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Fresh debate in Israel

By Graham Cooke - posted Wednesday, 7 March 2007

The West and Israel have reacted coolly to the Mecca Agreement under which the Palestinian warring factions, Hamas and Fatah, agreed to cease fighting and establish a government of national unity. The message out of Washington and Jerusalem is that nothing has changed and Hamas must accede to the three conditions of recognising Israel, renouncing violence and accepting past peace agreements.

But in taking this stand have the Bush Administration and the Government of Ehud Olmert missed the significance of the deal thrashed out in Islam’s holiest city? The Head of the General Delegation of Palestine to Australia, Izzat Abdulhadi, believes so.

“By signing up to the agreement Hamas, for the first time, expressed its readiness to accept all previous agreements signed by Israel, in particular the Oslo Agreement and the road map [to peace],” he said. “This is a dramatic political development and a radical change within Hamas.”


Speaking at a meeting of the Canberra branch of the Australian Institute of International Affairs, Mr Abdulhadi said Hamas has taken a huge risk by going this far, potentially alienating itself from radical Islamists who consider Palestine a religious entity which cannot be bargained away either in whole or in part.

“Western Countries will be committing a fatal mistake if they do not recognise the enormity of this and support the emerging Palestinian Unity Government,” he said.

“The continued confrontation with Hamas will not lead to any constructive outcome … progress in this area will increase support for moderate regimes and moderate political positions in the Arab world, strengthening the moderate allies of the United States against the Iranian influence.”

The Mecca Agreement comes at a momentous time for both sides in the Middle East conflict. Last year’s excursion into Lebanon has convinced even the most obdurate on the Israeli right that this is no longer 1967 and Jewish armies cannot sweep all before them in the Middle East. If nothing else it proved that victory in the court of world opinion is at least as important as success on the battlefield.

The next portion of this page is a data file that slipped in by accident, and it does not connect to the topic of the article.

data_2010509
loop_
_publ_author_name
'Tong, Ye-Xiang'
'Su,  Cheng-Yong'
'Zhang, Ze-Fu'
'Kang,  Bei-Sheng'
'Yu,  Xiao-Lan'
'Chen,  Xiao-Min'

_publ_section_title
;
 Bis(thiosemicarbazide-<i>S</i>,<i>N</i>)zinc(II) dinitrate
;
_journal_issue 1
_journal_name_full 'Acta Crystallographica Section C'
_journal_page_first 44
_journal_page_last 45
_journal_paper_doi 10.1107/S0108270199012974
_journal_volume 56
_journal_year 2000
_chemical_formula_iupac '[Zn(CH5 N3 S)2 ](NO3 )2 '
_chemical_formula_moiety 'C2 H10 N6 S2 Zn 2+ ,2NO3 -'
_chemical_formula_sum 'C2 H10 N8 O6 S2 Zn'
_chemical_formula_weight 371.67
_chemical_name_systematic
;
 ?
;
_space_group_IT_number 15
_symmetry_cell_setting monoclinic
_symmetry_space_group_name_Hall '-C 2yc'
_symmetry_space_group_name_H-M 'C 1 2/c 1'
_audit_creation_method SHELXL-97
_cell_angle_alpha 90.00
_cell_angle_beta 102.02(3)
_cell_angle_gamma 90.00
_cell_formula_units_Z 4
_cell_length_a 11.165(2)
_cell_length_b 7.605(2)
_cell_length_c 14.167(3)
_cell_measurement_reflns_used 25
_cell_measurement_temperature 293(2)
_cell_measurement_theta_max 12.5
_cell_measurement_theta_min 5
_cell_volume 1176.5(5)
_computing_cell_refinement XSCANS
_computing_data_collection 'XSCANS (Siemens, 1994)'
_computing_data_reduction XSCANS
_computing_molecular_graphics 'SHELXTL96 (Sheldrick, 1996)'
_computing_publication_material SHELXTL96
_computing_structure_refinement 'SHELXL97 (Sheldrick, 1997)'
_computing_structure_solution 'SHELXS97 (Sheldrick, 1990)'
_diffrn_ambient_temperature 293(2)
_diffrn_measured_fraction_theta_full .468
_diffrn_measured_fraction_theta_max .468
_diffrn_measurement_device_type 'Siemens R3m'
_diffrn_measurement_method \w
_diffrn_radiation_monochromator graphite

In fact Hezbollah, using classic guerilla tactics learnt over decades and with sophisticated weaponry supplied by its Iranian sponsors, was able to avoid outright defeat which, of course, it then claimed as a crushing victory.

At the same time Palestinians used the brief interlude when the main attention of the Israelis was elsewhere to re-think their own attitudes. Hamas will never be as strong as Hezbollah, it has less territory to play with, and while it has the capacity to irritate and enrage its powerful neighbour indefinitely, it will do so only at the cost of continuing misery for the Palestinian people as a whole.


The Mecca Agreement is the first result of this new mode of thinking. At first sight it does not offer anything new or that has been acceptable to past Israeli governments - establishment of a Palestinian state within the borders that existed before 1967, with its capital in East Jerusalem - yet this is a fundamental step for Hamas, which previously has insisted the Israeli state has no right to exist.

This is undoubtedly a victory for the pragmatists within Hamas and a determined attempt to ensure the Palestinian people speak with one voice. If Israel can take some small steps in return, as straightforward as releasing Palestinian tax money it has been withholding since Hamas came to power, and freeing up border traffic, it will be the start of a positive momentum which will isolate the extremists on both sides and allow the governments to move on to the bigger issues which confront them.

Already there are voices being raised within Israel urging this course. Writing in the Jerusalem Post newspaper Daoud Kuttab says the attitude of American diplomats to the Mecca Agreement has been “shameful”.

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About the Author

Graham Cooke has been a journalist for more than four decades, having lived in England, Northern Ireland, New Zealand and Australia, for a lengthy period covering the diplomatic round for The Canberra Times.

He has travelled to and reported on events in more than 20 countries, including an extended stay in the Middle East. Based in Canberra, where he obtains casual employment as a speech writer in the Australian Public Service, he continues to find occasional assignments overseas, supporting the coverage of international news organisations.

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